Our Saw-Some Soapbox

Most job descriptions don’t include “drive a wooden car made in three weeks down a massive ramp, over four jumps in front of 1200 people”.  However in my second month working with Handcrafted, this is one of the unexpected things I have done.

Along with the other teams, we had two attempts to get down to the bottom of the 450 metre track at Herrington Country Park as quickly as possible. This wasn’t without a shortage of drama, mechanical changes and spectacular crashes.

Our soap box, the ‘Saw-Some’, was made in our workshop over three weeks  under the careful supervision of our workshop-based  support worker Graham, and Dean, one of our trainees and our primary racing driver. We’d had some practice with the car, getting to grips  the steering and figuring out how best to make and drive the car with limited experience, but everyone was very willing to give it a go.

The wood used for the soap box came was reclaimed wood destined for the rubbish tip, donated to us by a lift company who are completing a large project in nearby Sunderland. Andrew, their Group Operations Director, said:

UK Lift and Escalator Company are happy to support Handcrafted with the donation of the shipping crates to help creative minds work with what would normally end up in landfill. Not just because it makes sense from a recycling point of view, but  it’s great to see what innovative things will come out of this surplus wood.

When Andrew initially contacted us to see if we could put the wood to good use, we bet he had never imagined that the first batch would become our race entry. However, he clearly gets the Handcrafted ethos and  understands our creativity, as he went on to say:

We look forward to lots more opportunity to support this local organisation and provide material that will morph into ideas and structures that will help on many levels for the builder creating new ideas, and the end user who will get the benefit of using it! Having the chance to be part of this outreach, supporting the confidence building and re-engagement is priceless. 

On race day, we had a great crew of support, all cheering on Saw-Some on its maiden voyage down the massive ramp and through the jumps and chicanes that made up the course. We like to think we were a crowd favourite, as there were many photos in the pit lane  before the race, taken of kids sitting in our soap box by excited parents.

There was a buzz amongst the crowd as we began our first run, with Dean coming down the first straight and over the first jump at real speed. At which point things went downhill.

Dean’s crash was phenomenal, with many of the crowd gasping as he dramatically flipped the car. Despite this, he righted the car, jumped straight back in and completed the race with help from those who had run down the track to push him back off.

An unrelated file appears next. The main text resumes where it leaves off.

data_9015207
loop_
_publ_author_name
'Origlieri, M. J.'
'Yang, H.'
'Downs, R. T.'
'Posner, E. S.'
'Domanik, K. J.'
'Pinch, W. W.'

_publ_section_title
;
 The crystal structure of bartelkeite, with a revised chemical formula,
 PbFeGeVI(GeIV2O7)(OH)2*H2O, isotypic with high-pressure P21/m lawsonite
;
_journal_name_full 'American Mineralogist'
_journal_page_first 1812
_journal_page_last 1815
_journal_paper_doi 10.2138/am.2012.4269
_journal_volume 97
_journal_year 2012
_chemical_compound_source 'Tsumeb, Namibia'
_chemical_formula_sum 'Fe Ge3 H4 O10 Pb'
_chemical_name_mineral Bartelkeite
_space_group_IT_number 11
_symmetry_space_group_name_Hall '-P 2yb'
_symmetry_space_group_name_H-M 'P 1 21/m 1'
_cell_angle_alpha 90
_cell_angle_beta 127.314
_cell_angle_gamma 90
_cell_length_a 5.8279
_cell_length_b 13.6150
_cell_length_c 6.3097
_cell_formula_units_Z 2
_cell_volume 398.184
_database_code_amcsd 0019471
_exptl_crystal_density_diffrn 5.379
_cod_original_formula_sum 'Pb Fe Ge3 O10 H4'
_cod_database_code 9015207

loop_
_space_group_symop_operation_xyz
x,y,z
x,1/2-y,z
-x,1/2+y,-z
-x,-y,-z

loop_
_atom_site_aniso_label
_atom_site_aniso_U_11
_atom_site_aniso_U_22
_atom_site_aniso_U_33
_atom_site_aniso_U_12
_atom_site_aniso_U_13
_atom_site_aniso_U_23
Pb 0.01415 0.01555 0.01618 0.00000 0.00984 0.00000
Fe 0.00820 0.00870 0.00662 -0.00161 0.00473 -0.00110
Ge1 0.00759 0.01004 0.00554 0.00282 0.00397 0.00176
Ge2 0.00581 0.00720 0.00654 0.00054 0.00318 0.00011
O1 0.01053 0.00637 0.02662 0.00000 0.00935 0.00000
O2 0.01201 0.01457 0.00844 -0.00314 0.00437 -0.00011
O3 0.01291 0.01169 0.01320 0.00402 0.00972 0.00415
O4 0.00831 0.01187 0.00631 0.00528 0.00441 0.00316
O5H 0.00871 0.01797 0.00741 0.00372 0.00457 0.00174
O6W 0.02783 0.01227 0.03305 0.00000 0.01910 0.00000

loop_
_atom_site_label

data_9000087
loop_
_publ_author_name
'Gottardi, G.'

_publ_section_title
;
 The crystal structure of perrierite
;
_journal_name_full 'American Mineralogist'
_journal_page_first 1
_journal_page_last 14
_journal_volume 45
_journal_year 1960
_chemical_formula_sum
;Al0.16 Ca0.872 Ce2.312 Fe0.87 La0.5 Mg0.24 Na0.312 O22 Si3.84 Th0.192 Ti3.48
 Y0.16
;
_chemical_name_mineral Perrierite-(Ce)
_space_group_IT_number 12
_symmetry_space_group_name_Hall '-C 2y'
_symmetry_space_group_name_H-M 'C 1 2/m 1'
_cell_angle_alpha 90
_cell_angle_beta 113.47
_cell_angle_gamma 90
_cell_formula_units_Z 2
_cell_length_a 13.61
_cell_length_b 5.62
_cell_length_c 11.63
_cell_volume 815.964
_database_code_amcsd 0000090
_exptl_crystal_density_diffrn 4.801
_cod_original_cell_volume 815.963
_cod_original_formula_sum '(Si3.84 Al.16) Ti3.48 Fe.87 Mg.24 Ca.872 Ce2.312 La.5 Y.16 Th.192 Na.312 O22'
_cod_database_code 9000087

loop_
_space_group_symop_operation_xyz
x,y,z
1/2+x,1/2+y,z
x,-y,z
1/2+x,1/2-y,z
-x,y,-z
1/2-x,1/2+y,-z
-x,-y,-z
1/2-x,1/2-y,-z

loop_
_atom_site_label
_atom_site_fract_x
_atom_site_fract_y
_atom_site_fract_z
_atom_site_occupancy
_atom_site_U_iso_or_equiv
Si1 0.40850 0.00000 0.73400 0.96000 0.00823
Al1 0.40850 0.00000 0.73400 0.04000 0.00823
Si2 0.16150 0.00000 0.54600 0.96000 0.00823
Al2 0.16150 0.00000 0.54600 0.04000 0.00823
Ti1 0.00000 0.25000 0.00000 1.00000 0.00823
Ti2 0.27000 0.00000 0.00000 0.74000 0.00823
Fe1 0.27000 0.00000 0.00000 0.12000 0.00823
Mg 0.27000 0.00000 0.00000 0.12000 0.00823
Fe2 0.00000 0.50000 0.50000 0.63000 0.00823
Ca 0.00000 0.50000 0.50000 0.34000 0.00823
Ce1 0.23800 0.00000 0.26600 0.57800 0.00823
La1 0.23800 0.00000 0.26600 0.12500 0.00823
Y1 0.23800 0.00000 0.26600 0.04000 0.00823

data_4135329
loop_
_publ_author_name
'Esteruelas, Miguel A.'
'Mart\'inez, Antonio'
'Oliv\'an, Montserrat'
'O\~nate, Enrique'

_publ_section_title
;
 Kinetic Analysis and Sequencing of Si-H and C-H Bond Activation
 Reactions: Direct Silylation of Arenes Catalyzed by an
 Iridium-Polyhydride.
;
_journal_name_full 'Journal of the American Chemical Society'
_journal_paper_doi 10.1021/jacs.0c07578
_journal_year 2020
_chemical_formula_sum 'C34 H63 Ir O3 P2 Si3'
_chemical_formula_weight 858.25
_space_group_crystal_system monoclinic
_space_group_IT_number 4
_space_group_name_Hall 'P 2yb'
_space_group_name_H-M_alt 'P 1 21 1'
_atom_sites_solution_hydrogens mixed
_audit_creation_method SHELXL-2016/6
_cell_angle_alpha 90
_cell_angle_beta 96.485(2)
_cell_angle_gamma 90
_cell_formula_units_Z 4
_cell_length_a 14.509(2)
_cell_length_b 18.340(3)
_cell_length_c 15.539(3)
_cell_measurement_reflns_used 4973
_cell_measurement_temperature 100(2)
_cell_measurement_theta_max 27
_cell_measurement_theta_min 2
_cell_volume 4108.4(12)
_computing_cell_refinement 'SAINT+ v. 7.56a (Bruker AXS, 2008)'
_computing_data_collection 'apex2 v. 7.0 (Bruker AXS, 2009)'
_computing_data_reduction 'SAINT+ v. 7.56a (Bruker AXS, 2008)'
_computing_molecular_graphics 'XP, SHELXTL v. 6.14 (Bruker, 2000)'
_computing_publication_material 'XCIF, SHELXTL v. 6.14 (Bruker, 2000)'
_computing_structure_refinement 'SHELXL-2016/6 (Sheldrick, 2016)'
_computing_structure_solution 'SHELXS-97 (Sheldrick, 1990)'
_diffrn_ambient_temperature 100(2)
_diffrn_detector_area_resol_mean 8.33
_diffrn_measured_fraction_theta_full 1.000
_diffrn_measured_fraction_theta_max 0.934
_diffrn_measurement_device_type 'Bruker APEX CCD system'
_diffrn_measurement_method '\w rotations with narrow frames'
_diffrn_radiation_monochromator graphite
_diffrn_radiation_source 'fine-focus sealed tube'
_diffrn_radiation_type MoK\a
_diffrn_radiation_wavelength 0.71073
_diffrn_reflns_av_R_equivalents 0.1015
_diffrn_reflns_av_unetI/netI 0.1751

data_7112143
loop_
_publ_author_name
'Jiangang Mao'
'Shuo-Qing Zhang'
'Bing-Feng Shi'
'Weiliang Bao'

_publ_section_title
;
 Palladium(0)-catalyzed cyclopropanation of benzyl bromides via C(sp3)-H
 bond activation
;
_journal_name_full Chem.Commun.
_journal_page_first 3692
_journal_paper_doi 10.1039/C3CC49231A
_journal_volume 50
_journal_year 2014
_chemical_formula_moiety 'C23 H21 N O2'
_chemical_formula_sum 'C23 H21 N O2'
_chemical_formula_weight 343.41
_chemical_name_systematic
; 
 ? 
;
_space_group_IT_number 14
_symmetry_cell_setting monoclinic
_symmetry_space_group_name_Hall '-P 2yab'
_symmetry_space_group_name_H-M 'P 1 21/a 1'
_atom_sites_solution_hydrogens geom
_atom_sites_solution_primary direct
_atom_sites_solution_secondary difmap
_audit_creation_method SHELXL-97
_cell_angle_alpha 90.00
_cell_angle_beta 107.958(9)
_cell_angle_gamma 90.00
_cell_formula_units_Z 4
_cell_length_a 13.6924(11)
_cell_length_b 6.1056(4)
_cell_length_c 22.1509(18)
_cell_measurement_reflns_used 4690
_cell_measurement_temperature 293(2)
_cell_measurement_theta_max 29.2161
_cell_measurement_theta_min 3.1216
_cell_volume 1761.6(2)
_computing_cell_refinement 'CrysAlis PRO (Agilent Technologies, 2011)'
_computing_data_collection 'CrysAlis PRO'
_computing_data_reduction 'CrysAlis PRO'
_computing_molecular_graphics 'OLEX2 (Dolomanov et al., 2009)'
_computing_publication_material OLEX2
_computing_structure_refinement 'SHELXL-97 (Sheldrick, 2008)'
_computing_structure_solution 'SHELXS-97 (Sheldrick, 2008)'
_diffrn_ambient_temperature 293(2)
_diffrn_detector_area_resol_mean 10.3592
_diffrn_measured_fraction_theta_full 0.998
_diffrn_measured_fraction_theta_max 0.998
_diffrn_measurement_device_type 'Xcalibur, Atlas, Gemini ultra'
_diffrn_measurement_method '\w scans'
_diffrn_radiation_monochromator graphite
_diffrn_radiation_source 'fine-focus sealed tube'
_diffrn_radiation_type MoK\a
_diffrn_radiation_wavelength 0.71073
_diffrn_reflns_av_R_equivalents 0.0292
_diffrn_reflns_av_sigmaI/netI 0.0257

Amazingly, Dean and the car were in good shape at the bottom of the run, with slight injuries to Dean’s knee and the wheels of the car the only things of note. Dean had been battling reverse steering, which we realised could be righted fairly quickly. So back in the pits, our massive team broke out the screws and screwdrivers and began the repairs to secure the seat down and allow the steering to turn the correct way.

During this break, Dean was gracious enough to allow me the chance to take it down for the second run. Dean said:

It was great being part of the soap box project from start to finish, have a hand in building it to then driving it in the race.
I’m not sure what hurt most – my head as we tried to figure out how to make it steer or my knees when it flipped during the race! Having watched the video of my crash I was impressed by just how well we’d built ‘Saw-some’ and the fact that I just got straight back up and headed straight for the finish line!
Bring on the next race!

After I almost binned it on the first straight, it was all going well through the first two jumps and the chicane, and thoughts of glory and a competitive time overwhelmed me. I had fancied myself as a bit of a driver, but predictably, the course did a good job of humbling me.

The most memorable part of soap box racing is always the crashes, so between Dean and myself we did a good job of being remembered. Both crashes embodied Handcrafted – when things do go wrong, we get straight back up and with the help of each other, we keep going. Even with the flips and danger we experienced, nothing was going to stop us giving our all and completing the race.

With an honourable 11th place, we gave a good account of ourselves and look forward to the return of Saw-Some.

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